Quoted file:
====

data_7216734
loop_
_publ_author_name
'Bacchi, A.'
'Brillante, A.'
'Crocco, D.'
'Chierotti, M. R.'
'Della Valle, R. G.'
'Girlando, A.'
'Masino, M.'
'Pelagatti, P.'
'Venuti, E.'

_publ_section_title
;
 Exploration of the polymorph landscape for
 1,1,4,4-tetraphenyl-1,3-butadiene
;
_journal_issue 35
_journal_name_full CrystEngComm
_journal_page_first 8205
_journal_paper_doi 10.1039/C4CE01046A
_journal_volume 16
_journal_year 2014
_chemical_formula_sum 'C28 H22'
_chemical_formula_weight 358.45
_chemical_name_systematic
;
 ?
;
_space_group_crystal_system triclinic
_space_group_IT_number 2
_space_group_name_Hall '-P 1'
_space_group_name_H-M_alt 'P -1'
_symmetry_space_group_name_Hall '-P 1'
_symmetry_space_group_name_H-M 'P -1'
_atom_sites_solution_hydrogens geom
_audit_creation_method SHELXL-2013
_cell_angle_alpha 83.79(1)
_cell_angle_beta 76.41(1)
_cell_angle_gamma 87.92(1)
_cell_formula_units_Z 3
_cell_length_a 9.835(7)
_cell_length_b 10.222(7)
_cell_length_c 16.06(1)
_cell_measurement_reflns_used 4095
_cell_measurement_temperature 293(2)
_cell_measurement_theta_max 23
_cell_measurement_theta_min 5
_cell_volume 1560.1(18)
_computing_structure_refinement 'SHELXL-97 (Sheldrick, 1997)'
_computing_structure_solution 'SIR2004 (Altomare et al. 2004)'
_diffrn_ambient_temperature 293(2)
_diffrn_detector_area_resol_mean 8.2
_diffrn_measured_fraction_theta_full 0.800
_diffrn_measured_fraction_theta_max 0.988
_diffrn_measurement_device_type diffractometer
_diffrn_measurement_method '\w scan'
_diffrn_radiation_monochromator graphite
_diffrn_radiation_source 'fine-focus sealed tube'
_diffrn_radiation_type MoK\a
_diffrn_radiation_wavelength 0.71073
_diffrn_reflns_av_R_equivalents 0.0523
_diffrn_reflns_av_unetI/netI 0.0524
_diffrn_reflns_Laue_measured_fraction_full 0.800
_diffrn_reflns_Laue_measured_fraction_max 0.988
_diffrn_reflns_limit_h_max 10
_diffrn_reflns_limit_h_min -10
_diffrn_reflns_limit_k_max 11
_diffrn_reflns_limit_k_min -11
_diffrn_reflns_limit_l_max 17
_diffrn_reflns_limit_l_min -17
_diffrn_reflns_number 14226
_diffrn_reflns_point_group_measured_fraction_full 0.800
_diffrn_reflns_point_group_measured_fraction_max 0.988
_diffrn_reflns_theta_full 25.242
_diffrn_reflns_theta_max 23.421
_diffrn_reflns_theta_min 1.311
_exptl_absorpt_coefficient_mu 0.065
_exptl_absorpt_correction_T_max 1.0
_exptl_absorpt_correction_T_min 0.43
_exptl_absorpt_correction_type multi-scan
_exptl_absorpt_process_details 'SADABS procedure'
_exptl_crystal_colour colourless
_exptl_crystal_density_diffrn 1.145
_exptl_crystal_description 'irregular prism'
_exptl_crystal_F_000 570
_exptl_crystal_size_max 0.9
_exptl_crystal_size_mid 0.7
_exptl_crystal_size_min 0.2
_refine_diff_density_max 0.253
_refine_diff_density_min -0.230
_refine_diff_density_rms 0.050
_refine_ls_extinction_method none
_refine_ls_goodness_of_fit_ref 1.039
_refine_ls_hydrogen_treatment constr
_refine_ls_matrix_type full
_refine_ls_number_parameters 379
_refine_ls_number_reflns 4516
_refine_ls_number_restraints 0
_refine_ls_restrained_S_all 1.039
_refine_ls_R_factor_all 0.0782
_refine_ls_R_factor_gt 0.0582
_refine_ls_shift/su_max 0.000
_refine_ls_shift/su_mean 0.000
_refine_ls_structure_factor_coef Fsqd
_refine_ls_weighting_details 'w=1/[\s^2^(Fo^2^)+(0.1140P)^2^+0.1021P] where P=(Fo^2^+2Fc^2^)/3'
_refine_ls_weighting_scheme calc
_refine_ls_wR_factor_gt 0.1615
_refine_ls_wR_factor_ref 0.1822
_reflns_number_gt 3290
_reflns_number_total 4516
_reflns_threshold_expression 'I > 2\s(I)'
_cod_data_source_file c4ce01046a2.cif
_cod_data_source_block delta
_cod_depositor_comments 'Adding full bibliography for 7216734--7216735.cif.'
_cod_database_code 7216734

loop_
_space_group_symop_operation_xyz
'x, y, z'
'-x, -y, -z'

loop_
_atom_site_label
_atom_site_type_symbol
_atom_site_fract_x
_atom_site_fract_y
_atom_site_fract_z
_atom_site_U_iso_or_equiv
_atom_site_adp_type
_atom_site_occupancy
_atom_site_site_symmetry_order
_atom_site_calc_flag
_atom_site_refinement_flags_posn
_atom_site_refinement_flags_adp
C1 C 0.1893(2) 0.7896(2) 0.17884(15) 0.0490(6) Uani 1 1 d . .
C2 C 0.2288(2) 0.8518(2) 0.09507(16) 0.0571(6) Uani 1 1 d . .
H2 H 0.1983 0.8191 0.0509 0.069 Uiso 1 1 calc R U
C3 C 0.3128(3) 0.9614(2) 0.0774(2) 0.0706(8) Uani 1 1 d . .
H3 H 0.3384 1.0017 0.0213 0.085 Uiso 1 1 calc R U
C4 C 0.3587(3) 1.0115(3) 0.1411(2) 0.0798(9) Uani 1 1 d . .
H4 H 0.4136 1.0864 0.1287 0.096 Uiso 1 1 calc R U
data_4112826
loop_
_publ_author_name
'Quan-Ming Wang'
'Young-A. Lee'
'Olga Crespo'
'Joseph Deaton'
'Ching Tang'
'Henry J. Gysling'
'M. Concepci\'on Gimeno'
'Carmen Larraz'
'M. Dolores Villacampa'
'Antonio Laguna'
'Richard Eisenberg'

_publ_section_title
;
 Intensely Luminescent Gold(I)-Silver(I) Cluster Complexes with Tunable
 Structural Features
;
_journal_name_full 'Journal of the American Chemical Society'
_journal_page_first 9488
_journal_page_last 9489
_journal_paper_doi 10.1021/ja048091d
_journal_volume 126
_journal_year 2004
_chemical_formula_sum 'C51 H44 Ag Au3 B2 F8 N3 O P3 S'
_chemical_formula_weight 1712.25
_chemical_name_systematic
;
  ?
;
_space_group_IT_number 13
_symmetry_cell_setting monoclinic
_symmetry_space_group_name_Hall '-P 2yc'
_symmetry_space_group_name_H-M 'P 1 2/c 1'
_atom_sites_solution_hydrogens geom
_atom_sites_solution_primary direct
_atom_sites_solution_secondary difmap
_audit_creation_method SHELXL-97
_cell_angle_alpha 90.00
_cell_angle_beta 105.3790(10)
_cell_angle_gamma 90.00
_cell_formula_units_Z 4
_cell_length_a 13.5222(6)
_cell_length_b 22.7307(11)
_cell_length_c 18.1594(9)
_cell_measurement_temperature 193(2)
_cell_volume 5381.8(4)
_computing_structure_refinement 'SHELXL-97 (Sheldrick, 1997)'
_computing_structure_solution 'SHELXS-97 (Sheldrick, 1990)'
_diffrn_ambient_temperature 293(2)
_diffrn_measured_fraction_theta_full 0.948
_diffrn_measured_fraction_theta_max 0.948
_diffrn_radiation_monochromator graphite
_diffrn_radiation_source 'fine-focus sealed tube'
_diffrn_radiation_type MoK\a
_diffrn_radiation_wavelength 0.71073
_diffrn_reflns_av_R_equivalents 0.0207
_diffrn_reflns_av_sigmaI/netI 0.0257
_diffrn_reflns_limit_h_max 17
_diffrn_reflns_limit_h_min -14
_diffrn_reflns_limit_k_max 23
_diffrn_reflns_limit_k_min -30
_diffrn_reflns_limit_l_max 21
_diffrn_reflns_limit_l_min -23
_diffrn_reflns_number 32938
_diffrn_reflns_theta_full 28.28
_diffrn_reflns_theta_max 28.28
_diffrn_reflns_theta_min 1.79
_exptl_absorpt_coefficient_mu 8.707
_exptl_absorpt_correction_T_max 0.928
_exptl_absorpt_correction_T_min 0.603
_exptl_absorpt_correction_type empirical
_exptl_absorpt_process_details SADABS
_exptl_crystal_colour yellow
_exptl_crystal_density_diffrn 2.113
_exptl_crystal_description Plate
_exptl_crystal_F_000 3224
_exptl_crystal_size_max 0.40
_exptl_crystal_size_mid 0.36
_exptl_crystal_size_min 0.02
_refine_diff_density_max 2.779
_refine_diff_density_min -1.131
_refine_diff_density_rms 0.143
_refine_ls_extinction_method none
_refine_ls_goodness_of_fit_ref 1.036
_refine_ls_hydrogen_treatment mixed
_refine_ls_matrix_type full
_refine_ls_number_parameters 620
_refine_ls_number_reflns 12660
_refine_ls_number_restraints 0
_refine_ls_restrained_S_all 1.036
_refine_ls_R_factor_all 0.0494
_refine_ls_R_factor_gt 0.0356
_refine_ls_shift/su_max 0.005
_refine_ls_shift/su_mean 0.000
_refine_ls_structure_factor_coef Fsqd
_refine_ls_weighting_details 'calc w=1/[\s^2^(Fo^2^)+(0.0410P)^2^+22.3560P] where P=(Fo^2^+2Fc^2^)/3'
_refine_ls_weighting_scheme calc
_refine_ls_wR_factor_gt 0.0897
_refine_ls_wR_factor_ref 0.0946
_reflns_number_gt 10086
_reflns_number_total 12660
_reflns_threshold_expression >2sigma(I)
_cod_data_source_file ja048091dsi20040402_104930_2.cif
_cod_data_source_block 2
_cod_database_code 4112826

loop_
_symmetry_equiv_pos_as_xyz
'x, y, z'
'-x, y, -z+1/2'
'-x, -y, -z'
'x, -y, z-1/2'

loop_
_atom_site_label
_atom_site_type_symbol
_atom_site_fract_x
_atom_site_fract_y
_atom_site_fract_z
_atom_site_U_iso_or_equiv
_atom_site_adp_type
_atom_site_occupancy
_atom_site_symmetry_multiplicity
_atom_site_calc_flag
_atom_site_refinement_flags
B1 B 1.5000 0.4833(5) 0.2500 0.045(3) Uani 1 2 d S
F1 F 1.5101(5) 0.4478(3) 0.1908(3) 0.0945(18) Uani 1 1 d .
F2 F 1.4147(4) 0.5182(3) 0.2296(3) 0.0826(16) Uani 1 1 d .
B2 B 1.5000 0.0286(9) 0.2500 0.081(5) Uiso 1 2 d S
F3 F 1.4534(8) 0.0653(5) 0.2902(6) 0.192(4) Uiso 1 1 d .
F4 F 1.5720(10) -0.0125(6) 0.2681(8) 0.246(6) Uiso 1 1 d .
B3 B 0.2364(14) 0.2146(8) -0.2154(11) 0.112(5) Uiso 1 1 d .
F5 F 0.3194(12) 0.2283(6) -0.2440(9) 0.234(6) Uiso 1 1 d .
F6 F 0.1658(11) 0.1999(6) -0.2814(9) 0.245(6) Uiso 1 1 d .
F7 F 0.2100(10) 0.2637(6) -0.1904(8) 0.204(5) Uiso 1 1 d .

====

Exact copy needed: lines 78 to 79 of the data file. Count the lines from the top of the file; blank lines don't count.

_exptl_absorpt_coefficient_mu 0.065
_exptl_absorpt_correction_T_max 1.0